KINSHASA (Reuters) – Democratic Republic of Congo has summoned Rwanda’s ambassador and suspended Rwandair flights to Congo in response to what it says is Kigali’s support for M23 rebels carrying out a military offensive in eastern Congo.
Rwanda denies supporting the rebels, who advanced as close as 20 km (12 miles) this week to eastern Congo’s main city of Goma and briefly captured the army’s largest base in the area.
Congo and U.N. investigators had also accused Kigali of supporting the M23 during a 2012-2013 insurrection that briefly captured Goma. Rwanda denied those charges.
Congo’s government spokesman Patrick Muyaya announced the suspension of flights from Rwanda’s national carrier and the summoning of the ambassador late Friday night following a meeting of the national defence council.
He also said Congolese authorities had designated the M23 a terrorist group and would exclude it from on-and-off negotiations being held in Kenya’s capital Nairobi between Congo’s government and militia groups active in the east.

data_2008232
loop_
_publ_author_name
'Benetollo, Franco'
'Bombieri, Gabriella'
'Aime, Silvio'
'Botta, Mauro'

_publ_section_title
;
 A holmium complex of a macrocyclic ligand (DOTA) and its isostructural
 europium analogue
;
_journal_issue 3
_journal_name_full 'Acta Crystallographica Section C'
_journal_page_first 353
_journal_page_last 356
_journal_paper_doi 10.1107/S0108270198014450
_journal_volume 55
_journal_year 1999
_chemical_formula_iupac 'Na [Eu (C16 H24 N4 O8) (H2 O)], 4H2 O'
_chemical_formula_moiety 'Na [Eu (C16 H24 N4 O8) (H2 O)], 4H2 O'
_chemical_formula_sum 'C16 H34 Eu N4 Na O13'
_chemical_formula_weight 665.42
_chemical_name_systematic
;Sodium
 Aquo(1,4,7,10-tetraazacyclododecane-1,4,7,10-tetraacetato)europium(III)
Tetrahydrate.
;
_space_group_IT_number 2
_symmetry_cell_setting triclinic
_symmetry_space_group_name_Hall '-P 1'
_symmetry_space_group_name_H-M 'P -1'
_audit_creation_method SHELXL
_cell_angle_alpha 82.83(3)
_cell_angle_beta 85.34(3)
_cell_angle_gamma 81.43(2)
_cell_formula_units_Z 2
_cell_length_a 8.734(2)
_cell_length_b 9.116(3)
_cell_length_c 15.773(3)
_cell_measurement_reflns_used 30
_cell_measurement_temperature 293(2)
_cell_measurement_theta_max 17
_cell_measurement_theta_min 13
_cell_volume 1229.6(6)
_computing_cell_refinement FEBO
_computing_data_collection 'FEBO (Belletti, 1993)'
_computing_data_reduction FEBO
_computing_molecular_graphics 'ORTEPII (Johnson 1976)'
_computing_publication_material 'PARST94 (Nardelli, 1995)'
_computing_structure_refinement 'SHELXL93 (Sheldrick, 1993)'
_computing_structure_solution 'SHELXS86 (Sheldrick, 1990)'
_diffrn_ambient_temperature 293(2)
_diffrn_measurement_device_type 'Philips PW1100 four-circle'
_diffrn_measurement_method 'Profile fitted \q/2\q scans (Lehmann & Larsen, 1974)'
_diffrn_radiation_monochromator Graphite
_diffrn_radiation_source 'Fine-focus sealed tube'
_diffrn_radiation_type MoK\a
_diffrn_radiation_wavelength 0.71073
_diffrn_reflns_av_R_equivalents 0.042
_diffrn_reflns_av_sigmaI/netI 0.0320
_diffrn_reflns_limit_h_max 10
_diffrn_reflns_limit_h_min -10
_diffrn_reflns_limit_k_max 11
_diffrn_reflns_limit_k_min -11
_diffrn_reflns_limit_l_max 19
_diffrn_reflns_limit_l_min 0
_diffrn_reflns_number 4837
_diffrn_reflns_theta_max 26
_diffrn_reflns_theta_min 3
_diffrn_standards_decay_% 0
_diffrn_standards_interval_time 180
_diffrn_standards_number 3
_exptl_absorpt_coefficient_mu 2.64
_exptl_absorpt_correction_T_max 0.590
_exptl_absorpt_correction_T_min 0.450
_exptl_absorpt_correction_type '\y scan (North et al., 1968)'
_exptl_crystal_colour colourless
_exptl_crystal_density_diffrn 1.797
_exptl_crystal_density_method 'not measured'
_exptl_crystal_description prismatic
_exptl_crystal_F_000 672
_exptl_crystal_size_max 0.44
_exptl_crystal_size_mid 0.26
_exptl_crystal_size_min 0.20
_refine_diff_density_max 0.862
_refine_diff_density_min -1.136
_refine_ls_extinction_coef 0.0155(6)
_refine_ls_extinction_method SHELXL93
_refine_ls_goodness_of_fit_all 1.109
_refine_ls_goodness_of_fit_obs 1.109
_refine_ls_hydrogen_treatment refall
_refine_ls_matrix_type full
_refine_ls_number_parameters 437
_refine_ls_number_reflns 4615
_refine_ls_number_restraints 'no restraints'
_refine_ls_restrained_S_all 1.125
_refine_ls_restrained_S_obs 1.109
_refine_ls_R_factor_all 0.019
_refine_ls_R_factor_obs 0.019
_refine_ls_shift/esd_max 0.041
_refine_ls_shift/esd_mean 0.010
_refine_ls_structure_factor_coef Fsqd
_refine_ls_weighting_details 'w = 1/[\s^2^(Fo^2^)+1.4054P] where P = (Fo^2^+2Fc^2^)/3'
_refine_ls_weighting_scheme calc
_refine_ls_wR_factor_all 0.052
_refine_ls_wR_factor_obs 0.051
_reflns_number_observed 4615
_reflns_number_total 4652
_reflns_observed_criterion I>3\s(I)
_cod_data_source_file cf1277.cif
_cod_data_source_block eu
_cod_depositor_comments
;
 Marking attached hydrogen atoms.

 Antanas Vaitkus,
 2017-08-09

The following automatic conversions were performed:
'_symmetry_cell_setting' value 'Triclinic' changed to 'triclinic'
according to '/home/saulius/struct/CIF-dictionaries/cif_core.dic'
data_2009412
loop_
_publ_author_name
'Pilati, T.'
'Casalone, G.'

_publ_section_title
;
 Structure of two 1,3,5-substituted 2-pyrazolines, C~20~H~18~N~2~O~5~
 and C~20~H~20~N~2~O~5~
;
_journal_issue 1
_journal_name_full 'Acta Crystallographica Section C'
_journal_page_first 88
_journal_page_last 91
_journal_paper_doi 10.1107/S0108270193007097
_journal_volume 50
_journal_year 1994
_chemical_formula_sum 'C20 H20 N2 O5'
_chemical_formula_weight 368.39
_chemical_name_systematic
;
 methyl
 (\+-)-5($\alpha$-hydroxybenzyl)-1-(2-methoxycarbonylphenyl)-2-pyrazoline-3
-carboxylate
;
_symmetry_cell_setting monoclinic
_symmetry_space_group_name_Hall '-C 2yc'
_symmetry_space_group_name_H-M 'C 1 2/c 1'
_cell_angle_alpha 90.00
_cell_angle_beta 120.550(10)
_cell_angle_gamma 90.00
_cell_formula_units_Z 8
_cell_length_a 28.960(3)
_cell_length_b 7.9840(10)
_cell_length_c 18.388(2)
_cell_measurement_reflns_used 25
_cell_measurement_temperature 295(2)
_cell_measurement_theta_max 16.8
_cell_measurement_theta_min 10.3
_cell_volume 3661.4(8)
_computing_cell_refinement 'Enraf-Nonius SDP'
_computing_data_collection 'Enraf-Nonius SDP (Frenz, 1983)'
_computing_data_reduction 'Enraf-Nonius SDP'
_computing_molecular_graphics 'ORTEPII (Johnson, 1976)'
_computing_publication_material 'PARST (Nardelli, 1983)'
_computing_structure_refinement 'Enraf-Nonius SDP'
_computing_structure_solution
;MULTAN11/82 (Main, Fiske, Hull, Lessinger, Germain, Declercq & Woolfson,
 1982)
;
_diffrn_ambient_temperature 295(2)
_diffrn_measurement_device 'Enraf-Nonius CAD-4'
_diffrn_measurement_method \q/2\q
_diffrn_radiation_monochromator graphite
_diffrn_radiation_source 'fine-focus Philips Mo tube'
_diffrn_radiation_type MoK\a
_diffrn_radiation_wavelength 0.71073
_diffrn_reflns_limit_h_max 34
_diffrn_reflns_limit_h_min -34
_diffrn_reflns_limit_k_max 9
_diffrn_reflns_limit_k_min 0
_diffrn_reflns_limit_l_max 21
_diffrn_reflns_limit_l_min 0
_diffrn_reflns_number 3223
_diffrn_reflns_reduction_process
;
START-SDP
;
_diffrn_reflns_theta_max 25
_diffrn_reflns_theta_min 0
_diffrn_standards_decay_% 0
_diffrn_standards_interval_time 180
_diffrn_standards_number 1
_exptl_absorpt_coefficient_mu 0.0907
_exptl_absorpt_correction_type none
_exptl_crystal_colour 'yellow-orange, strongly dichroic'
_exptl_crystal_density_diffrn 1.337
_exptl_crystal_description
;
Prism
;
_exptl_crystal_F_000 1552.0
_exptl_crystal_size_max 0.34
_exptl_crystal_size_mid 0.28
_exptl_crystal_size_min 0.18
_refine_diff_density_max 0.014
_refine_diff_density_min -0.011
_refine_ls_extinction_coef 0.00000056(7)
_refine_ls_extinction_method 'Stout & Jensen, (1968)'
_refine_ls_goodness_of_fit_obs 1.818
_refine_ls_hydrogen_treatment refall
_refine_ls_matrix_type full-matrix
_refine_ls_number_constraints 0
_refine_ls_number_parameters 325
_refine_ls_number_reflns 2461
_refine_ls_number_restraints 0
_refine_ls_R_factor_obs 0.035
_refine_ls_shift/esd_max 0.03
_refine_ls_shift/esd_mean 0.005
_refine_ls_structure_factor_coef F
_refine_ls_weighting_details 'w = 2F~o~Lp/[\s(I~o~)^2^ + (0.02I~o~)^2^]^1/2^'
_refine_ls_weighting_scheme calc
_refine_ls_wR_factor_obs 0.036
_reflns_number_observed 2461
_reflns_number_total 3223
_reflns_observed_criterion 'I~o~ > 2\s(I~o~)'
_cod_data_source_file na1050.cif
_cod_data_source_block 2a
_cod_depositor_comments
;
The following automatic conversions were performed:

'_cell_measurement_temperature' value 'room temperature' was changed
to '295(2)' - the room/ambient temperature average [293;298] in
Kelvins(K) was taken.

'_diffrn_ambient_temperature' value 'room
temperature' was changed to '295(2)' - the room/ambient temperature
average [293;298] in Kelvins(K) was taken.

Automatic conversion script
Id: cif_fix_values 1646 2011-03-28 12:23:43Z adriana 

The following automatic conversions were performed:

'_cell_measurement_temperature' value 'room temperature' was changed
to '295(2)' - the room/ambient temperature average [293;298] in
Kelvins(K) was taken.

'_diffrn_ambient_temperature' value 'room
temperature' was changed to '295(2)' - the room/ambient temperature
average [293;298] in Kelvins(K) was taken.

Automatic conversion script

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“A warning was made to the Rwandans, whose attitude is likely to disrupt the peace process that is nearing its end with the discussions in Nairobi, where all the armed groups, except for the M23, are committed to the path to peace,” Muyaya said.
Rwanda’s government was not immediately available for comment on Saturday.
The fighting over the past week has forced more than 72,000 people from their homes, the United Nations said on Friday, compounding Africa’s worst displacement crisis.
Eastern Congo has experienced near constant conflict since 1996, when Rwanda and other neighbouring states invaded in pursuit of Hutu militiamen who had participated in the 1994 Rwandan genocide.
(Reporting by Stanis Bujakera; Additional reporting by Clement Uwiringiyimana in Kigali; Writing by Aaron Ross, Editing by Ros Russell)
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